Stop the anti-doctor media bias
The April 18, 2019 CNN headline was a prime example of clickbait: “Feds charge doctors in 8 states in opioid bust, including ‘Rock Doc’ accused of trading pills for sex.”
The only problem with this headline? Of the 60 individuals charged, half were not physicians. More importantly, Jeffrey Young, the so-called “Rock Doc” who prescribed nearly 1.5 million pills of opioids and benzos often in exchange for sex, is not even a doctor at all. Young is a nurse practitioner who had his nursing license restricted for similar accusations in November 2018.
The media seems to love to hate doctors.
For example, do a Google search of “physicians” and “NPR.” At the top of the fold: “Are Doctors Overpaid?” followed by “Dollars for Docs: How Pharma Money Influences Physician Prescriptions.”
Interestingly, this media bias does not extend to other medical professionals in the same way. Try the same Google search of NPR, but this time, type “nurse practitioners” instead of physicians. The first hit: “How 2 Nurse Practitioners Decided to Help Babies Touched by the Opioid Crisis.” Next up: “As Health Care Demands Grow, So Does the Need for Nurse Practitioners.”
Even physicians contribute to our own media bias. In the April 19, 2019 NPR report “Why do Doctors Overtreat? For Many, it’s What They’re Trained to Do,” family physician Mara Gordon describes a push for excessive testing in physician residency programs. She cites her own story, a case of a young man with rectal bleeding who she referred for a colonoscopy. Gordon bemoans her aggressive referral: “the patient’s bleeding was almost certainly caused by hemorrhoids and watching and waiting for a few weeks would have been safe and helped the patient avoid an invasive procedure.”
As a health and media fellow at NPR, Gordon is following the party line. But as a physician, she knows perfectly well that any ongoing rectal bleeding will warrant a colonoscopy even in young people, as the rates of colorectal cancer are rising precipitously in young adults.
One thing is certain: had Gordon chosen not to refer her patient, and he was later found to have colon cancer, no doubt the media headline would have condemned her failure to act.
Doctors just can’t win. But worse, when physicians face excessive media criticism, patients also lose.
First, the media bias against physicians has inspired a public distrust of doctors. Most physicians are dedicated individuals who hold patient care as sacrosanct. But patients rarely hear stories of these doctors in the media. Instead, they are barraged by terrifying stories of the occasional bad actor.
This may cause patients to become fearful of all doctors and lead to a delay in seeking necessary medical care.
In addition, negative publicity is taking a toll on physicians, who are already facing high levels of burnout. For example, the British Medical Journal reported that a critical portrayal of doctors in the media has a demoralizing effect on physicians.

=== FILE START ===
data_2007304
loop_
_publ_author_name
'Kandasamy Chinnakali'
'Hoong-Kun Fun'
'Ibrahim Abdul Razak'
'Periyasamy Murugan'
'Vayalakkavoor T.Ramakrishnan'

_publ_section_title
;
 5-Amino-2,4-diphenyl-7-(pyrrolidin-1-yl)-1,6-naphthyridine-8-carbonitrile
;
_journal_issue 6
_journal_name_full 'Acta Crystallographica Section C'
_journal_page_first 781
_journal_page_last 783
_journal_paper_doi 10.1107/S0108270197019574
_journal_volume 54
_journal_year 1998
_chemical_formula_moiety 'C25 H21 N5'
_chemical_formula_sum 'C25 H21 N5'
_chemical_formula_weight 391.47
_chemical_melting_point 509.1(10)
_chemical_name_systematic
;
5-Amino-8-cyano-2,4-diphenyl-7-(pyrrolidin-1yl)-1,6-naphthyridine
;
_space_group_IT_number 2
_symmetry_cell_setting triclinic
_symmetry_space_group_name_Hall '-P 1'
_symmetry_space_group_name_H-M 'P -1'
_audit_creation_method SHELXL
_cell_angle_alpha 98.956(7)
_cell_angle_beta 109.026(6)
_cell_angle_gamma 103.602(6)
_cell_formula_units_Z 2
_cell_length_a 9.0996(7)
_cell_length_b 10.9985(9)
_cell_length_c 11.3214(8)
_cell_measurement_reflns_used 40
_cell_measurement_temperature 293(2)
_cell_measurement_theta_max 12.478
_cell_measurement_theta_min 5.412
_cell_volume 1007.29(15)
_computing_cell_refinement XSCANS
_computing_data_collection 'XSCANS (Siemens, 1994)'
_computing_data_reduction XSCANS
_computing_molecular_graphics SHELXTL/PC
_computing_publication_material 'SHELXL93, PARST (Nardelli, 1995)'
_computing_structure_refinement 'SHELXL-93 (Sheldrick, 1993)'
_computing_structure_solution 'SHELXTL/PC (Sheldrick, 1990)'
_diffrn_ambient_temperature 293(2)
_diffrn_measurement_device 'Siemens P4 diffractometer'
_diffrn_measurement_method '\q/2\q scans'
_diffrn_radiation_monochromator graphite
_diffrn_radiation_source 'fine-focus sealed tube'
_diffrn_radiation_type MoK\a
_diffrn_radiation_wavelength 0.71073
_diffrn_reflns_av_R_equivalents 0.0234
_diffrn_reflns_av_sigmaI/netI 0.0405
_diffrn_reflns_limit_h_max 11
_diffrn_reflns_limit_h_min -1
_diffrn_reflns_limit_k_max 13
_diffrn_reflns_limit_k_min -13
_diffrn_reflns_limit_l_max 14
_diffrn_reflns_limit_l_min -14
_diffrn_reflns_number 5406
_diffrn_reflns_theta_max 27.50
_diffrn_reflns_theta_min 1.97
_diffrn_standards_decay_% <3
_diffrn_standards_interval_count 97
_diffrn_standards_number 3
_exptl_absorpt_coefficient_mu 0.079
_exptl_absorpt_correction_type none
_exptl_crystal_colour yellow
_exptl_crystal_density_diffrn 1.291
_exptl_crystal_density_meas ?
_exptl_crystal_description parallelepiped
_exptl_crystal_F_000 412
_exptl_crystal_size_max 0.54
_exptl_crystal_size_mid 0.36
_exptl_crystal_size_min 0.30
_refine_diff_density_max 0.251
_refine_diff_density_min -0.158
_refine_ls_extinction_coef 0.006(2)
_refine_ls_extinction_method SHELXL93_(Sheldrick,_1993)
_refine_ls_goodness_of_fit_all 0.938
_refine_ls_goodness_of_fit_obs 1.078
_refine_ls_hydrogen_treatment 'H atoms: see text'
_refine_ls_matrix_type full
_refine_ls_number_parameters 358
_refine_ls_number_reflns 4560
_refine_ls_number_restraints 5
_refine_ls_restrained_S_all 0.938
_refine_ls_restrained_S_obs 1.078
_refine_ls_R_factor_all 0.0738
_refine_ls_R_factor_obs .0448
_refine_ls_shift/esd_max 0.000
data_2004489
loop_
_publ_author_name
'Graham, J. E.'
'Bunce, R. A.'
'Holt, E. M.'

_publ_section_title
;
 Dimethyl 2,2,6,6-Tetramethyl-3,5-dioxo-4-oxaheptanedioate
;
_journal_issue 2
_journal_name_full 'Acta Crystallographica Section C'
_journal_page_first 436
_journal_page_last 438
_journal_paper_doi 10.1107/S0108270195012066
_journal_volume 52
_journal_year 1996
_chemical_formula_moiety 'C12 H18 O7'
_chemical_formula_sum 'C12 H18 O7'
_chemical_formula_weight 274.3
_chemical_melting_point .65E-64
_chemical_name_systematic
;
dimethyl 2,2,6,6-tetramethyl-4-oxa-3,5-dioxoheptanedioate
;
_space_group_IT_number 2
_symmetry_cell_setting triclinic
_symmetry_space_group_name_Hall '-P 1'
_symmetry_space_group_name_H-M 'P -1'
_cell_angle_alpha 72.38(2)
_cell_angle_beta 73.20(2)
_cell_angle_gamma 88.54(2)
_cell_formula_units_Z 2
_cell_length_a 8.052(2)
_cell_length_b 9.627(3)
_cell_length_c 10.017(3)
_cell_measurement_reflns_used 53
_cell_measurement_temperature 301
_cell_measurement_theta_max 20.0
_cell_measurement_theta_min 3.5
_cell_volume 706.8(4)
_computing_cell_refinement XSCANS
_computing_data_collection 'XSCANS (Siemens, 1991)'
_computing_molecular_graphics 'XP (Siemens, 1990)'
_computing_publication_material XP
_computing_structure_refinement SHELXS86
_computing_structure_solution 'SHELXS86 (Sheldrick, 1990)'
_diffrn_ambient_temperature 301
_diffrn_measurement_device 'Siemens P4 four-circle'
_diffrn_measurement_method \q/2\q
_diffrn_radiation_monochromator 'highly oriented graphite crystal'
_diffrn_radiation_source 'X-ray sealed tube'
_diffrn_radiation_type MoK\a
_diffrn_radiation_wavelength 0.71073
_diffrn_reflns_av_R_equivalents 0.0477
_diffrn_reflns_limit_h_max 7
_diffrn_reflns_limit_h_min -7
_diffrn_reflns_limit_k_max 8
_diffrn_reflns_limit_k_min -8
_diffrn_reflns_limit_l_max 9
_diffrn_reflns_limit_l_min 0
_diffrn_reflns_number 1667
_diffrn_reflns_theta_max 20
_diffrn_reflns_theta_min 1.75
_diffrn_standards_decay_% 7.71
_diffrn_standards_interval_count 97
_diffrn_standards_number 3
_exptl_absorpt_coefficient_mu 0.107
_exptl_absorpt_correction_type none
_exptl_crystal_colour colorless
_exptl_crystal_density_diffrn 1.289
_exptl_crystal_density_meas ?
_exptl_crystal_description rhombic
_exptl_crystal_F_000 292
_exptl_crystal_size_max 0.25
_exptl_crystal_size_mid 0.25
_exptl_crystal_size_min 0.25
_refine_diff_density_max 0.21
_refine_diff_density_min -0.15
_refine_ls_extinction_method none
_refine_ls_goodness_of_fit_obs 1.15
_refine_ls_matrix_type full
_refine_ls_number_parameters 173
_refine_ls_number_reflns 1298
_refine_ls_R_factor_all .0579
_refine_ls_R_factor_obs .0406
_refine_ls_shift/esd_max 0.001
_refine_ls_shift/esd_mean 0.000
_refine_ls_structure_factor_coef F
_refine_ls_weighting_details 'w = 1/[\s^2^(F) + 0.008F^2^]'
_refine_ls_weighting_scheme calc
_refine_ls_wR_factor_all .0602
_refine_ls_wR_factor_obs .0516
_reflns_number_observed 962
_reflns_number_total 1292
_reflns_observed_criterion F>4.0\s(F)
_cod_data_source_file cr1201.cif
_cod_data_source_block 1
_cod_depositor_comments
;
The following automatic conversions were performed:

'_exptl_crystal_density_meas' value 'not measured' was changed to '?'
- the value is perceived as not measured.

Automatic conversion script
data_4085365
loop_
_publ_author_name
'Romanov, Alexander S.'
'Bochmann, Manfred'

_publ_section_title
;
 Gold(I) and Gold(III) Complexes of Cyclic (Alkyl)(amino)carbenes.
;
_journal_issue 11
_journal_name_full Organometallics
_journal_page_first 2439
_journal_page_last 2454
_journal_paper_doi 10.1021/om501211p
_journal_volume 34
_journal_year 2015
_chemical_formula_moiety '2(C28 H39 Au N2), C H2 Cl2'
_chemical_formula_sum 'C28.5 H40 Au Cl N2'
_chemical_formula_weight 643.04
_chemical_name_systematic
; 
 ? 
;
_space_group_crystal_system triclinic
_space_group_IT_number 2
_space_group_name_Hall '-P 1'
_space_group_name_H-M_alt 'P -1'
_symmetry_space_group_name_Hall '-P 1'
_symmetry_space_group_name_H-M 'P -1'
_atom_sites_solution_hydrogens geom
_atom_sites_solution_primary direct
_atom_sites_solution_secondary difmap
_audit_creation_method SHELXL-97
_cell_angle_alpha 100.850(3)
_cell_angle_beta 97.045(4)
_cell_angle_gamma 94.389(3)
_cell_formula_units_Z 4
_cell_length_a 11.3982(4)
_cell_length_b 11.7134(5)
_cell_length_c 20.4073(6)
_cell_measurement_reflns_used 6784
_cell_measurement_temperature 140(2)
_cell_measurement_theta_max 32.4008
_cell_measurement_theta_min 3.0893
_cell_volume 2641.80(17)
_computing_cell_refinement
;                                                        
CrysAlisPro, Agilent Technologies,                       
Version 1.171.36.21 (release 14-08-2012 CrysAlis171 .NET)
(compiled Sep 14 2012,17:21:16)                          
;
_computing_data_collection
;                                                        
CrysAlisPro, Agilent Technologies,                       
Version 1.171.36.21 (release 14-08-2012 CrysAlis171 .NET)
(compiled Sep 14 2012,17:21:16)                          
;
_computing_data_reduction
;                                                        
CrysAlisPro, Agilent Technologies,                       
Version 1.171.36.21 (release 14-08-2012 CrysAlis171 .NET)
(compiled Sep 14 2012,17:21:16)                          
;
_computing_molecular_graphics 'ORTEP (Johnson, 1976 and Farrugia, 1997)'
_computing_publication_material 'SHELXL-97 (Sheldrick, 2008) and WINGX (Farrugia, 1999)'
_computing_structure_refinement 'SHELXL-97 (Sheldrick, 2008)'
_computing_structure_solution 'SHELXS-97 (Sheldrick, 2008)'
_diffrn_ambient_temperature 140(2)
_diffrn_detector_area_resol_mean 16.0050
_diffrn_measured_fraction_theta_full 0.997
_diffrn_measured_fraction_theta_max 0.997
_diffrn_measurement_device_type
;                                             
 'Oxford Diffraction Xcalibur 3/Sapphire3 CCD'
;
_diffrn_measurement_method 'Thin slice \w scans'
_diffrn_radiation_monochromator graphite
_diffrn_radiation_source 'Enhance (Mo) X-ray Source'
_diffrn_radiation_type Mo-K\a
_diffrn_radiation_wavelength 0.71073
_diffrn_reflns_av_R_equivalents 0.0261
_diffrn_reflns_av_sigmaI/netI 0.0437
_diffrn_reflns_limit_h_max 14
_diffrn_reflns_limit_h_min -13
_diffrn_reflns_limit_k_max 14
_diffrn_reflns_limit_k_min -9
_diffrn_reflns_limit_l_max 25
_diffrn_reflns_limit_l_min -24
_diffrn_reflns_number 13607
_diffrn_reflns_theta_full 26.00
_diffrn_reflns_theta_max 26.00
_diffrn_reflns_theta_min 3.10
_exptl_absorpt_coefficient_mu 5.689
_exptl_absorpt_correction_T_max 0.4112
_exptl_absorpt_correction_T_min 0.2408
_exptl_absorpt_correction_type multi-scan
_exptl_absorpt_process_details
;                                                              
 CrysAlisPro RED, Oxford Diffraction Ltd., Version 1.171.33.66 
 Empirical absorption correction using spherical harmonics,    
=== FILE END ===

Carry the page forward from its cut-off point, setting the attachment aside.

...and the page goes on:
Forty-eight percent of all doctors are already making active plans to leave the practice of medicine. Damning headlines meant to inspire public outrage against physicians can only worsen the physician exodus from medicine. As physicians leave practice, patients will suffer.
Why such negativity against doctors? While some media bias may be a simple matter of attracting readership by sensational headlines, funding sources are likely a contributing factor. For example, the Robert Wood Johnson Foundation, which is committed to expanding the role of nurse practitioners across the country, donated $4 million to NPR in 2018 to strengthen health coverage “through new content and coverage areas.”
Examples of this expanded health coverage include an April 15, 2019, NPR piece on the use of artificial intelligence for ophthalmologic exams featuring interviews with nurse practitioners. And the February 2019 report on CVS making drugstores a “destination for health care,” which points out that CVS is easier for patients to get to than doctor’s offices, and asks us to “imagine a world where a patient can walk into a drugstore” and “talk to a nurse practitioner.”
And we can’t forget Gordon’s NPR piece accusing doctors of overtreating patients, which failed to mention studies that show nurse practitioners and physician assistants order more imaging tests, perform more unnecessary skin biopsies, prescribe more unnecessary antibiotics, prescribe more steroids for colds and give more psychotropic medications to children than physicians. If anything, doctors are showing improvement — between 2003 and 2015, the number of skeletal X-rays ordered by non-physicians increased by 441%, while the rate of X-rays ordered by primary care physicians decreased by 33.5%.
However, NPR rarely reports positive news about physicians. Their health coverage failed to mention the February 2019 JAMA report showing that a greater primary care physician supply is associated with lower mortality in the United States. In fact, when I Google “primary care decrease mortality and “NPR,” there is no mention of the report. Instead, here’s the first hit: “Steep Climb in Benzodiazepine Prescribing by Primary Care Doctors.”
Doctors are noticing this media bias and starting to speak out. When NPR’s Planet Money did a segment advocating for nurse midwives, physicians complained so vociferously that the NPR ombudsman wrote an article acknowledging one-sided reporting (“Call the Midwives, But Ring the Doctors, Too“) but offered no retraction or additional information to listeners.
The media has a responsibility to present fair and unbiased information to the public, and that includes accurate reporting about physicians. Patients and physicians must hold media organizations accountable by speaking out against this ongoing assault.